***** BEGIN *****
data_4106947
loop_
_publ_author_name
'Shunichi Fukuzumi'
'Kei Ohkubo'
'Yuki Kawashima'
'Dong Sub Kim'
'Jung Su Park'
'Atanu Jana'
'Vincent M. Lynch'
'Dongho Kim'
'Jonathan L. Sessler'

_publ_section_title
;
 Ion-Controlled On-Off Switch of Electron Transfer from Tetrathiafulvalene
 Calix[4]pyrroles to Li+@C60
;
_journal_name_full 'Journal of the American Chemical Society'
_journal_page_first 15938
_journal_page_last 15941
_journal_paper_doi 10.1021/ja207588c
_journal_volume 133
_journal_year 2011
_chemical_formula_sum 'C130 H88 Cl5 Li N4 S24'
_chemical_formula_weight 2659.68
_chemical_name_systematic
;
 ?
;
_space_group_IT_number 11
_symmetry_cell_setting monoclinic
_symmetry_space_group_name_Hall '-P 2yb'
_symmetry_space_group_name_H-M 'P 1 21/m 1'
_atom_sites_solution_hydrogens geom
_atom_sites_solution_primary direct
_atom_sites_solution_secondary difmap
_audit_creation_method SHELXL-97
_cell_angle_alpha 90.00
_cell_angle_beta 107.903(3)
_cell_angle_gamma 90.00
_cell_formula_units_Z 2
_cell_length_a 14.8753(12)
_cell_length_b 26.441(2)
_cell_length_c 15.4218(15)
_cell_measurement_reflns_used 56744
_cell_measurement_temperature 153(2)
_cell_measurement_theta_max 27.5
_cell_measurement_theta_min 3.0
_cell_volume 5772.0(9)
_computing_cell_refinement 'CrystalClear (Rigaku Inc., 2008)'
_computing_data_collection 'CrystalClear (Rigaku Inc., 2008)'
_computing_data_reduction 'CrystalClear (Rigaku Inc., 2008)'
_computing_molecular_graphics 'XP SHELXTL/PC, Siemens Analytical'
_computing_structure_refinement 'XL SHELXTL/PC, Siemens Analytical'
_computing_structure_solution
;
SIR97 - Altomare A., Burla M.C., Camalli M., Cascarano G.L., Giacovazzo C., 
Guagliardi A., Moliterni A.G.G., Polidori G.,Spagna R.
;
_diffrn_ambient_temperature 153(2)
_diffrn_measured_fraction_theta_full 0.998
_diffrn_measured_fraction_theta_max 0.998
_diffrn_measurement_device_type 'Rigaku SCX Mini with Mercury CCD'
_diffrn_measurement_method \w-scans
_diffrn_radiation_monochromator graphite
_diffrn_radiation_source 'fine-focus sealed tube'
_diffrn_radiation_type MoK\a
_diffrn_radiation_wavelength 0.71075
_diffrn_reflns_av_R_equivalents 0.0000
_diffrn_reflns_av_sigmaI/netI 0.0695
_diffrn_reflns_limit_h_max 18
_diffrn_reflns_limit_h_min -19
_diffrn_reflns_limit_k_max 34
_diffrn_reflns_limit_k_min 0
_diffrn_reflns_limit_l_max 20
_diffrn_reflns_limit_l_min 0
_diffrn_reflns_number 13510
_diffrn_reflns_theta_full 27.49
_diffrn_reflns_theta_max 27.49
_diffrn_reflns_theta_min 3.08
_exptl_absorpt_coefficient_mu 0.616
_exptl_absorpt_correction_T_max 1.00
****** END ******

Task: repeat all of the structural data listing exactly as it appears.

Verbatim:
data_4106947
loop_
_publ_author_name
'Shunichi Fukuzumi'
'Kei Ohkubo'
'Yuki Kawashima'
'Dong Sub Kim'
'Jung Su Park'
'Atanu Jana'
'Vincent M. Lynch'
'Dongho Kim'
'Jonathan L. Sessler'

_publ_section_title
;
 Ion-Controlled On-Off Switch of Electron Transfer from Tetrathiafulvalene
 Calix[4]pyrroles to Li+@C60
;
_journal_name_full 'Journal of the American Chemical Society'
_journal_page_first 15938
_journal_page_last 15941
_journal_paper_doi 10.1021/ja207588c
_journal_volume 133
_journal_year 2011
_chemical_formula_sum 'C130 H88 Cl5 Li N4 S24'
_chemical_formula_weight 2659.68
_chemical_name_systematic
;
 ?
;
_space_group_IT_number 11
_symmetry_cell_setting monoclinic
_symmetry_space_group_name_Hall '-P 2yb'
_symmetry_space_group_name_H-M 'P 1 21/m 1'
_atom_sites_solution_hydrogens geom
_atom_sites_solution_primary direct
_atom_sites_solution_secondary difmap
_audit_creation_method SHELXL-97
_cell_angle_alpha 90.00
_cell_angle_beta 107.903(3)
_cell_angle_gamma 90.00
_cell_formula_units_Z 2
_cell_length_a 14.8753(12)
_cell_length_b 26.441(2)
_cell_length_c 15.4218(15)
_cell_measurement_reflns_used 56744
_cell_measurement_temperature 153(2)
_cell_measurement_theta_max 27.5
_cell_measurement_theta_min 3.0
_cell_volume 5772.0(9)
_computing_cell_refinement 'CrystalClear (Rigaku Inc., 2008)'
_computing_data_collection 'CrystalClear (Rigaku Inc., 2008)'
_computing_data_reduction 'CrystalClear (Rigaku Inc., 2008)'
_computing_molecular_graphics 'XP SHELXTL/PC, Siemens Analytical'
_computing_structure_refinement 'XL SHELXTL/PC, Siemens Analytical'
_computing_structure_solution
;
SIR97 - Altomare A., Burla M.C., Camalli M., Cascarano G.L., Giacovazzo C., 
Guagliardi A., Moliterni A.G.G., Polidori G.,Spagna R.
;
_diffrn_ambient_temperature 153(2)
_diffrn_measured_fraction_theta_full 0.998
_diffrn_measured_fraction_theta_max 0.998
_diffrn_measurement_device_type 'Rigaku SCX Mini with Mercury CCD'
_diffrn_measurement_method \w-scans
_diffrn_radiation_monochromator graphite
_diffrn_radiation_source 'fine-focus sealed tube'
_diffrn_radiation_type MoK\a
_diffrn_radiation_wavelength 0.71075
_diffrn_reflns_av_R_equivalents 0.0000
_diffrn_reflns_av_sigmaI/netI 0.0695
_diffrn_reflns_limit_h_max 18
_diffrn_reflns_limit_h_min -19
_diffrn_reflns_limit_k_max 34
_diffrn_reflns_limit_k_min 0
_diffrn_reflns_limit_l_max 20
_diffrn_reflns_limit_l_min 0
_diffrn_reflns_number 13510
_diffrn_reflns_theta_full 27.49
_diffrn_reflns_theta_max 27.49
_diffrn_reflns_theta_min 3.08
_exptl_absorpt_coefficient_mu 0.616
_exptl_absorpt_correction_T_max 1.00